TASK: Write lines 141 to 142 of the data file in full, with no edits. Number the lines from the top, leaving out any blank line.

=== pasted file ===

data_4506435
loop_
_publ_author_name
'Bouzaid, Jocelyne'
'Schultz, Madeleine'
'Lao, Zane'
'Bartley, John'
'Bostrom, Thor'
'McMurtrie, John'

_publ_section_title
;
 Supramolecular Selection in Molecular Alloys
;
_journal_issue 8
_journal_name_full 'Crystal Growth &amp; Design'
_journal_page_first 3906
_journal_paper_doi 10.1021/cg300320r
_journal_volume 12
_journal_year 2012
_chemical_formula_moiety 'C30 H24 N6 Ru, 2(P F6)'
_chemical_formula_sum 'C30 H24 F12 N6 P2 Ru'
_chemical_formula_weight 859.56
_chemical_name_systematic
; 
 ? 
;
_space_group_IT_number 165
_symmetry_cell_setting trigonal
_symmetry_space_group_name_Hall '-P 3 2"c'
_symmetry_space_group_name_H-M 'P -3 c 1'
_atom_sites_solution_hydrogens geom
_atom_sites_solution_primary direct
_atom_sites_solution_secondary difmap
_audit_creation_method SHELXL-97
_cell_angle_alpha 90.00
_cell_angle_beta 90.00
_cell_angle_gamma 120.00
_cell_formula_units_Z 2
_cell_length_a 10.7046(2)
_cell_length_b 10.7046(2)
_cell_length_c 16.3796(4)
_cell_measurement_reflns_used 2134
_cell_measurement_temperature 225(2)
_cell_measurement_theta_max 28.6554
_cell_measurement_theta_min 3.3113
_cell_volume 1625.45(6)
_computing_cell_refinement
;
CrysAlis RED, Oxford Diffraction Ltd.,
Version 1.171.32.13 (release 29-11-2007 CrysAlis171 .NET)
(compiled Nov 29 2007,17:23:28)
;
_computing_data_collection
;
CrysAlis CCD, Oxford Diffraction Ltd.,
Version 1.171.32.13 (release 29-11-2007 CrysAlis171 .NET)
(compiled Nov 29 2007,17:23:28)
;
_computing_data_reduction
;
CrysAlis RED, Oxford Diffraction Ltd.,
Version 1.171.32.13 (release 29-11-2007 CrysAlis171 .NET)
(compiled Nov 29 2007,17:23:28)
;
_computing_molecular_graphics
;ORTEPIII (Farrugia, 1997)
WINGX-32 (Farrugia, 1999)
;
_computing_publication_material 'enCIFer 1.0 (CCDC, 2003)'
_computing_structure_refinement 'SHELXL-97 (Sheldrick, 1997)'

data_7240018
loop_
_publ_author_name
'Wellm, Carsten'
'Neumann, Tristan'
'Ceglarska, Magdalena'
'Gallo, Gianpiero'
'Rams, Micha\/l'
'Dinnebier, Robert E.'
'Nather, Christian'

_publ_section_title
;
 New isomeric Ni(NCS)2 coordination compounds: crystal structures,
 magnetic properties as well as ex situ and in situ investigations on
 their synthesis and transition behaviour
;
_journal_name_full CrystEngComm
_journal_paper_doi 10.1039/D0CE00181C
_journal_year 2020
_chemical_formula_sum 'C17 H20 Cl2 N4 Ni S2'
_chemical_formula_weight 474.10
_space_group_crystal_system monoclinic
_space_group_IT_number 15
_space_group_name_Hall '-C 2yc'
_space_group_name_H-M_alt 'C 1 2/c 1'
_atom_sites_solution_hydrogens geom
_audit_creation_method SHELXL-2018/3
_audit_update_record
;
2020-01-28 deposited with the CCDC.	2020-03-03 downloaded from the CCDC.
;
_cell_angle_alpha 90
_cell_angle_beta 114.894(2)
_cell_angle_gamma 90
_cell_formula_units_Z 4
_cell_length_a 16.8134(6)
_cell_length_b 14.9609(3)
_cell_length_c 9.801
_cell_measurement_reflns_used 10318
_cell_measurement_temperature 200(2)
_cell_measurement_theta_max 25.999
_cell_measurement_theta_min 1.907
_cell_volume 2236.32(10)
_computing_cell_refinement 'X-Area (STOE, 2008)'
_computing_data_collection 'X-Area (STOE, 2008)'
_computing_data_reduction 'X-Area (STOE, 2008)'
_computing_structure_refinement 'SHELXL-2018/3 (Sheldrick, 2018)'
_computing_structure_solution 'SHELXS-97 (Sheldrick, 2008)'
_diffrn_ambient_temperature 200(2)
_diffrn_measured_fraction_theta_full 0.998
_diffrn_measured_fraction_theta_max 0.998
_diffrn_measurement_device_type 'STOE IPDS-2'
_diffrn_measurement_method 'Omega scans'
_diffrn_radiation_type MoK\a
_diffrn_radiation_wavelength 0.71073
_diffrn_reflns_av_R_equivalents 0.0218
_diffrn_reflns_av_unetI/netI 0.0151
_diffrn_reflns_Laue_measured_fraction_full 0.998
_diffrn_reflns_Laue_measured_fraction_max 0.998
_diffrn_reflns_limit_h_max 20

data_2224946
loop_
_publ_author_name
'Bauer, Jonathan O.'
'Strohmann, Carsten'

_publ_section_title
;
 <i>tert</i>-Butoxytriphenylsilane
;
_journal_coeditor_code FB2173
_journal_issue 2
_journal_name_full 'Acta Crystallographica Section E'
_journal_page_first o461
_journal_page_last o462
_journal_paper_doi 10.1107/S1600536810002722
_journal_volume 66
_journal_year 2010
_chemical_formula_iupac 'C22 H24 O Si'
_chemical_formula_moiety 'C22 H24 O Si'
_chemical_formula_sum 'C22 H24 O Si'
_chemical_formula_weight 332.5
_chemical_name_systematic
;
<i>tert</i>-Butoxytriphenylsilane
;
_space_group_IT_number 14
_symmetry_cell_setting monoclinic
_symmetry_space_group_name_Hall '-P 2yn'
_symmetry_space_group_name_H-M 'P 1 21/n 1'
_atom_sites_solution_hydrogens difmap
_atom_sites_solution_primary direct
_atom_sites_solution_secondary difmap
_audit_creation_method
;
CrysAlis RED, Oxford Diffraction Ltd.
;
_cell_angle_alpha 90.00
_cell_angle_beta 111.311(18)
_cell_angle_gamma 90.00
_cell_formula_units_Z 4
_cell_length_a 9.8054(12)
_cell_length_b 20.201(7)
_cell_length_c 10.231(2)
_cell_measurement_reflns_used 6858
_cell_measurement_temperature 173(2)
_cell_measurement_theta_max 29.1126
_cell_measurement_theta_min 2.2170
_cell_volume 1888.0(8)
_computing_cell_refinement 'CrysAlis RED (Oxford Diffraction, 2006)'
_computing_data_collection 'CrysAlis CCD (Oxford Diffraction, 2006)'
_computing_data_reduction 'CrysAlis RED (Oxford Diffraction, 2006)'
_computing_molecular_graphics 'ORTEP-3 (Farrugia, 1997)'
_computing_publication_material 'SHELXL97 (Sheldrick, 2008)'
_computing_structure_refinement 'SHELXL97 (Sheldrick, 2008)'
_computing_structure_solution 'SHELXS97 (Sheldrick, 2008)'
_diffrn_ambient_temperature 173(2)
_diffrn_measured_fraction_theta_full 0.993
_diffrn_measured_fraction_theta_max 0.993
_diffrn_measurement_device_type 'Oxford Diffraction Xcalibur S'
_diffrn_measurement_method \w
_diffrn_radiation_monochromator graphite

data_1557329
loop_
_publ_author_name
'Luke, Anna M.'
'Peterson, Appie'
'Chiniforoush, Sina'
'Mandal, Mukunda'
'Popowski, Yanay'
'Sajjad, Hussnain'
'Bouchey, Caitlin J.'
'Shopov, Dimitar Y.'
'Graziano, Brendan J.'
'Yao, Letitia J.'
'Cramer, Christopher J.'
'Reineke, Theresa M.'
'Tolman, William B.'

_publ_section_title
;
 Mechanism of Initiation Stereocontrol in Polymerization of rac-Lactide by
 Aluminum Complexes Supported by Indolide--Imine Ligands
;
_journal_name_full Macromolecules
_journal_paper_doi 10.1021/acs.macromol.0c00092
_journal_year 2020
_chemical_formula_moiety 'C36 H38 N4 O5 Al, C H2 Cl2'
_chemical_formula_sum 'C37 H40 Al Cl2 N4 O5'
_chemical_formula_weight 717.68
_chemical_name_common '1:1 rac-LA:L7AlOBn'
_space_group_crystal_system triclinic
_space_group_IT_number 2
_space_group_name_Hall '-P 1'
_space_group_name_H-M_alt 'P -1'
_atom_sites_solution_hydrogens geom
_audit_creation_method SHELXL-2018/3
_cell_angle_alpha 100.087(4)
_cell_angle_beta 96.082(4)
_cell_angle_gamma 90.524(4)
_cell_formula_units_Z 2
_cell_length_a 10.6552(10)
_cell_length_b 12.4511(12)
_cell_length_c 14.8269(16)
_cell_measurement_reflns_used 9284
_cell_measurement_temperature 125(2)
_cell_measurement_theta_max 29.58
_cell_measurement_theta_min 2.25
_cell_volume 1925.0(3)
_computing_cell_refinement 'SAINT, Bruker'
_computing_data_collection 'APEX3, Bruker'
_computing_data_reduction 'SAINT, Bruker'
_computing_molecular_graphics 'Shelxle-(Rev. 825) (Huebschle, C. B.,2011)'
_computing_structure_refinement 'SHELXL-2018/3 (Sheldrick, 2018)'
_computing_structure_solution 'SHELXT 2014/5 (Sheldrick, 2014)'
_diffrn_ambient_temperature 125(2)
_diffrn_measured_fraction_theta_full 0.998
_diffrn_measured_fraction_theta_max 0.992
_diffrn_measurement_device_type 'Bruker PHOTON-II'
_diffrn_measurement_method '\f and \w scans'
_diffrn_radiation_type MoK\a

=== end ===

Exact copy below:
_journal_issue 2
_journal_name_full 'Acta Crystallographica Section E'